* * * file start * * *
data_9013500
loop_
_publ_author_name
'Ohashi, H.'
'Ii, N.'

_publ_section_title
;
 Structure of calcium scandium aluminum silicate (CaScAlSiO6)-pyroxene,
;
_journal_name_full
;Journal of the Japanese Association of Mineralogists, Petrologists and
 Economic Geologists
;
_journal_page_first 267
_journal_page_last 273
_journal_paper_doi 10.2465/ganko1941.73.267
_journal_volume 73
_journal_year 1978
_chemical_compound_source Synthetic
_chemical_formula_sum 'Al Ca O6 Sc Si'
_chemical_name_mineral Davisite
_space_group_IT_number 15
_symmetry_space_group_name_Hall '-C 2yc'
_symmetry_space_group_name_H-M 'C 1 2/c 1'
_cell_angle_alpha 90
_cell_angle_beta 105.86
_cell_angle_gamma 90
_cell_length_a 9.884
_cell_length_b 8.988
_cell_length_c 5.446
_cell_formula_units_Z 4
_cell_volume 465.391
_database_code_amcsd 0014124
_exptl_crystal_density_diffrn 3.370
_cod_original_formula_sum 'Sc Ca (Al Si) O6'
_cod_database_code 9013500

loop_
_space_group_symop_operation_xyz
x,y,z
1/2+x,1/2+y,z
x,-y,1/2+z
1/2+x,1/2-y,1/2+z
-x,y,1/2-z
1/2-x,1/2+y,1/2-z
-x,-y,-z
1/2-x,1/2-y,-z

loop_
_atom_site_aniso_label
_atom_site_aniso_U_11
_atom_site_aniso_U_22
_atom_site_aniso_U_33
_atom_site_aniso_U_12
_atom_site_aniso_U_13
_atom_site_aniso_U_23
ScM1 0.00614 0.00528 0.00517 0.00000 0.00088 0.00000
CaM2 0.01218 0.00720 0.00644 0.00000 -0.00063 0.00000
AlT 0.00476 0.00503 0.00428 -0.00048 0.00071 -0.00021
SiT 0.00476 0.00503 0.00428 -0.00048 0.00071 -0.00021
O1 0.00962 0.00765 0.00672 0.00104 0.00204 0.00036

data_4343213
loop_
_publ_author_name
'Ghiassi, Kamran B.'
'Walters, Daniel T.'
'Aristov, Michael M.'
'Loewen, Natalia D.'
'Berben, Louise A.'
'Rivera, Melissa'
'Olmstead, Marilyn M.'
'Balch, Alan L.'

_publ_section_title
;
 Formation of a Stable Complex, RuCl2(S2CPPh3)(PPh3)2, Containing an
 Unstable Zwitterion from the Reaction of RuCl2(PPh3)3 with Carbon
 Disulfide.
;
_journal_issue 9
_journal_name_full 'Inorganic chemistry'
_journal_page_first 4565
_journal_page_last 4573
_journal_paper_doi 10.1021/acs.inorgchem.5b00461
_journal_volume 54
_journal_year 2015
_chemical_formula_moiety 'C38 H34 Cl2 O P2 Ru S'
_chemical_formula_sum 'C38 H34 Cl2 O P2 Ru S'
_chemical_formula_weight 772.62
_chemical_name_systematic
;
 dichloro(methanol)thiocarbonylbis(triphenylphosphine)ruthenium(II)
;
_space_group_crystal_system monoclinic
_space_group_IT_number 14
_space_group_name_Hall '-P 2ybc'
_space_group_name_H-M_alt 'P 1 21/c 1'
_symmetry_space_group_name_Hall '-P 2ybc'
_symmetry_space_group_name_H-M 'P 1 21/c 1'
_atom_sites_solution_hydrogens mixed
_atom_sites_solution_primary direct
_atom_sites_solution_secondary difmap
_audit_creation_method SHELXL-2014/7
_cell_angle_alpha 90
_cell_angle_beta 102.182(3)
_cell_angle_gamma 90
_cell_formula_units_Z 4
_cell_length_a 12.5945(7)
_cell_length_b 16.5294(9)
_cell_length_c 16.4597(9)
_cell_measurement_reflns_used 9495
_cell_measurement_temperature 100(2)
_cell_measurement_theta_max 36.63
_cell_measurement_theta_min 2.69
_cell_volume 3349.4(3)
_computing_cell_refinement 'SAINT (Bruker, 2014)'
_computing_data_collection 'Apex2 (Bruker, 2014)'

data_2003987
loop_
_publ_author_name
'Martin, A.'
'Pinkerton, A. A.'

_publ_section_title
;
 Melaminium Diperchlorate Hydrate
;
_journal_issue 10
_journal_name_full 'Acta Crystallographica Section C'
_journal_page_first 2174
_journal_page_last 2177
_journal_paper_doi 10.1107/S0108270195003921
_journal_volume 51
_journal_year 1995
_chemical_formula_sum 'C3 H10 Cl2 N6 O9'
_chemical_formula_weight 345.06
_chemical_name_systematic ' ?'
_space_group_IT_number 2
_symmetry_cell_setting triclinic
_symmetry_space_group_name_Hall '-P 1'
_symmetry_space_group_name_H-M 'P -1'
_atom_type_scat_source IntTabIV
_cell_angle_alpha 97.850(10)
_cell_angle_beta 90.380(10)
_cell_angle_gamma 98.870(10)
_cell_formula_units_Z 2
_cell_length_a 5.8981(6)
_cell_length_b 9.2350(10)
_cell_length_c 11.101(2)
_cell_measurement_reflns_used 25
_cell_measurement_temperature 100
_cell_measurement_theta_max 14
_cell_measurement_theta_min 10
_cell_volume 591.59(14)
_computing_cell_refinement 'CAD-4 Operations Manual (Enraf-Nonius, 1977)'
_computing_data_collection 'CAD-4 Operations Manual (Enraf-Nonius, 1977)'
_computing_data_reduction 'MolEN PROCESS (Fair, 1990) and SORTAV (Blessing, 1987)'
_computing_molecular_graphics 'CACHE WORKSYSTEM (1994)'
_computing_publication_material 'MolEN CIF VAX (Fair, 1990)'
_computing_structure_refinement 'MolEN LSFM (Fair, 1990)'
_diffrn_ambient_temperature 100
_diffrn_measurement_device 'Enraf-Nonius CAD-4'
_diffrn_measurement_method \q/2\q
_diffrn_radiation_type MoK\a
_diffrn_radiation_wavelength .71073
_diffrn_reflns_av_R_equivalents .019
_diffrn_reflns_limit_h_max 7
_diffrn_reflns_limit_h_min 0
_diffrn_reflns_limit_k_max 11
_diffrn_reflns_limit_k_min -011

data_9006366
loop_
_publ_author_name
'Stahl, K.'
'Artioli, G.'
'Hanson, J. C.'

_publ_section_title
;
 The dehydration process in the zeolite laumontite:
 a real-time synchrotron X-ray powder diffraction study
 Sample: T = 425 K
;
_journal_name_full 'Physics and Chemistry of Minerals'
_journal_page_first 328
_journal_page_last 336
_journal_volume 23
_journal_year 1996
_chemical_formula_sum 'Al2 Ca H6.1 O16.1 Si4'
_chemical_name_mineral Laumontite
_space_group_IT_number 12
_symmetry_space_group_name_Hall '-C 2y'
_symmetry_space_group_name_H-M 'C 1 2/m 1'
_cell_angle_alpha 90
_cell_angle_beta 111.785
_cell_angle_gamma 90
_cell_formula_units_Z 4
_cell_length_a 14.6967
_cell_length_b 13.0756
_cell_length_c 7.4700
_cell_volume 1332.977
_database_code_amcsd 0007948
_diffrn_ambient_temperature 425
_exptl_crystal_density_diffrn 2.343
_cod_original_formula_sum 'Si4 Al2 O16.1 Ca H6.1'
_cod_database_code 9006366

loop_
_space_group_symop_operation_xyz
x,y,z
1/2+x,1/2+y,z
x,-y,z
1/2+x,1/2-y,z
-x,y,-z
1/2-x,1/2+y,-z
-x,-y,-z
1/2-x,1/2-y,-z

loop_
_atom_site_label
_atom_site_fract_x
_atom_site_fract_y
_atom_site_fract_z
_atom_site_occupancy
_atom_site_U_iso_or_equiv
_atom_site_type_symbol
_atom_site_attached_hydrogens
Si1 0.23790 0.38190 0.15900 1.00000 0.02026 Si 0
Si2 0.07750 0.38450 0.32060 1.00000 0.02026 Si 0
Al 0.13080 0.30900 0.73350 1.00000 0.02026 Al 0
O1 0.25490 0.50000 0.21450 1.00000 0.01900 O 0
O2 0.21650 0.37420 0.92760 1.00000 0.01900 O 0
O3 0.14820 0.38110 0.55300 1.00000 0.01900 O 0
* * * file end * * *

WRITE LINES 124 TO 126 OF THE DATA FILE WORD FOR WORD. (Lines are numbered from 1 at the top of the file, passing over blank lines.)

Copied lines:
_journal_issue 10
_journal_name_full 'Acta Crystallographica Section C'
_journal_page_first 2174